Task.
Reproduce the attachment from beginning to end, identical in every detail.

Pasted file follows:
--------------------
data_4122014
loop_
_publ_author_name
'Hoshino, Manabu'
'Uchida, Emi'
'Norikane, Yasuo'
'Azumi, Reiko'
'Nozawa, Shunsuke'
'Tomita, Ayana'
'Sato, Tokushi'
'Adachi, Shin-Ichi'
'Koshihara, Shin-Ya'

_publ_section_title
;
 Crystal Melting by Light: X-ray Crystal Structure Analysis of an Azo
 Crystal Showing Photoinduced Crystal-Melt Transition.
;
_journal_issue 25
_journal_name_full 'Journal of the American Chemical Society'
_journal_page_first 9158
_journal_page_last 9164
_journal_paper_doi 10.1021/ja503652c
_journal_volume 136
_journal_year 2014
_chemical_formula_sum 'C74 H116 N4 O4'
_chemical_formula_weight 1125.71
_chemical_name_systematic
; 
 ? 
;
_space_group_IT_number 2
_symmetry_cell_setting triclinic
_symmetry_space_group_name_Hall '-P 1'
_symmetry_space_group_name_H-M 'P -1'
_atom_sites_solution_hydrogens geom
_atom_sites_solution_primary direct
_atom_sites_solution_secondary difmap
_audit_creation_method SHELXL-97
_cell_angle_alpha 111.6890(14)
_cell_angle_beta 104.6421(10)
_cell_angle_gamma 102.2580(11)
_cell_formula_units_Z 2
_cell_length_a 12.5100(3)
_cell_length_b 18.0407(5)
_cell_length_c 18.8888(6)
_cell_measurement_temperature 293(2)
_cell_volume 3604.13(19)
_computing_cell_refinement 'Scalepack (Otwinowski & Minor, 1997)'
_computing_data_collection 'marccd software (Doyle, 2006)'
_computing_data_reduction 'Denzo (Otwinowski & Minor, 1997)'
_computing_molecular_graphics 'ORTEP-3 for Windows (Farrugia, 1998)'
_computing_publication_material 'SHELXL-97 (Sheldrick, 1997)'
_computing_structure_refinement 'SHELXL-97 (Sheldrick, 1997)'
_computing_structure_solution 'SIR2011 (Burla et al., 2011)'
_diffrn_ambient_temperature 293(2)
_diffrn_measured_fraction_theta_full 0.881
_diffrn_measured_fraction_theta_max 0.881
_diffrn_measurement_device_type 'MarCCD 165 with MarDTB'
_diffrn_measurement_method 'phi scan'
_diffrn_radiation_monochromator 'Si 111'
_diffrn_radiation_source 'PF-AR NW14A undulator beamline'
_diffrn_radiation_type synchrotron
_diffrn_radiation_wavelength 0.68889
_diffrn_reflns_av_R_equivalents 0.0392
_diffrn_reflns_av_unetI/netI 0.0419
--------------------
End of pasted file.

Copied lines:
data_4122014
loop_
_publ_author_name
'Hoshino, Manabu'
'Uchida, Emi'
'Norikane, Yasuo'
'Azumi, Reiko'
'Nozawa, Shunsuke'
'Tomita, Ayana'
'Sato, Tokushi'
'Adachi, Shin-Ichi'
'Koshihara, Shin-Ya'

_publ_section_title
;
 Crystal Melting by Light: X-ray Crystal Structure Analysis of an Azo
 Crystal Showing Photoinduced Crystal-Melt Transition.
;
_journal_issue 25
_journal_name_full 'Journal of the American Chemical Society'
_journal_page_first 9158
_journal_page_last 9164
_journal_paper_doi 10.1021/ja503652c
_journal_volume 136
_journal_year 2014
_chemical_formula_sum 'C74 H116 N4 O4'
_chemical_formula_weight 1125.71
_chemical_name_systematic
; 
 ? 
;
_space_group_IT_number 2
_symmetry_cell_setting triclinic
_symmetry_space_group_name_Hall '-P 1'
_symmetry_space_group_name_H-M 'P -1'
_atom_sites_solution_hydrogens geom
_atom_sites_solution_primary direct
_atom_sites_solution_secondary difmap
_audit_creation_method SHELXL-97
_cell_angle_alpha 111.6890(14)
_cell_angle_beta 104.6421(10)
_cell_angle_gamma 102.2580(11)
_cell_formula_units_Z 2
_cell_length_a 12.5100(3)
_cell_length_b 18.0407(5)
_cell_length_c 18.8888(6)
_cell_measurement_temperature 293(2)
_cell_volume 3604.13(19)
_computing_cell_refinement 'Scalepack (Otwinowski & Minor, 1997)'
_computing_data_collection 'marccd software (Doyle, 2006)'
_computing_data_reduction 'Denzo (Otwinowski & Minor, 1997)'
_computing_molecular_graphics 'ORTEP-3 for Windows (Farrugia, 1998)'
_computing_publication_material 'SHELXL-97 (Sheldrick, 1997)'
_computing_structure_refinement 'SHELXL-97 (Sheldrick, 1997)'
_computing_structure_solution 'SIR2011 (Burla et al., 2011)'
_diffrn_ambient_temperature 293(2)
_diffrn_measured_fraction_theta_full 0.881
_diffrn_measured_fraction_theta_max 0.881
_diffrn_measurement_device_type 'MarCCD 165 with MarDTB'
_diffrn_measurement_method 'phi scan'
_diffrn_radiation_monochromator 'Si 111'
_diffrn_radiation_source 'PF-AR NW14A undulator beamline'
_diffrn_radiation_type synchrotron
_diffrn_radiation_wavelength 0.68889
_diffrn_reflns_av_R_equivalents 0.0392
_diffrn_reflns_av_unetI/netI 0.0419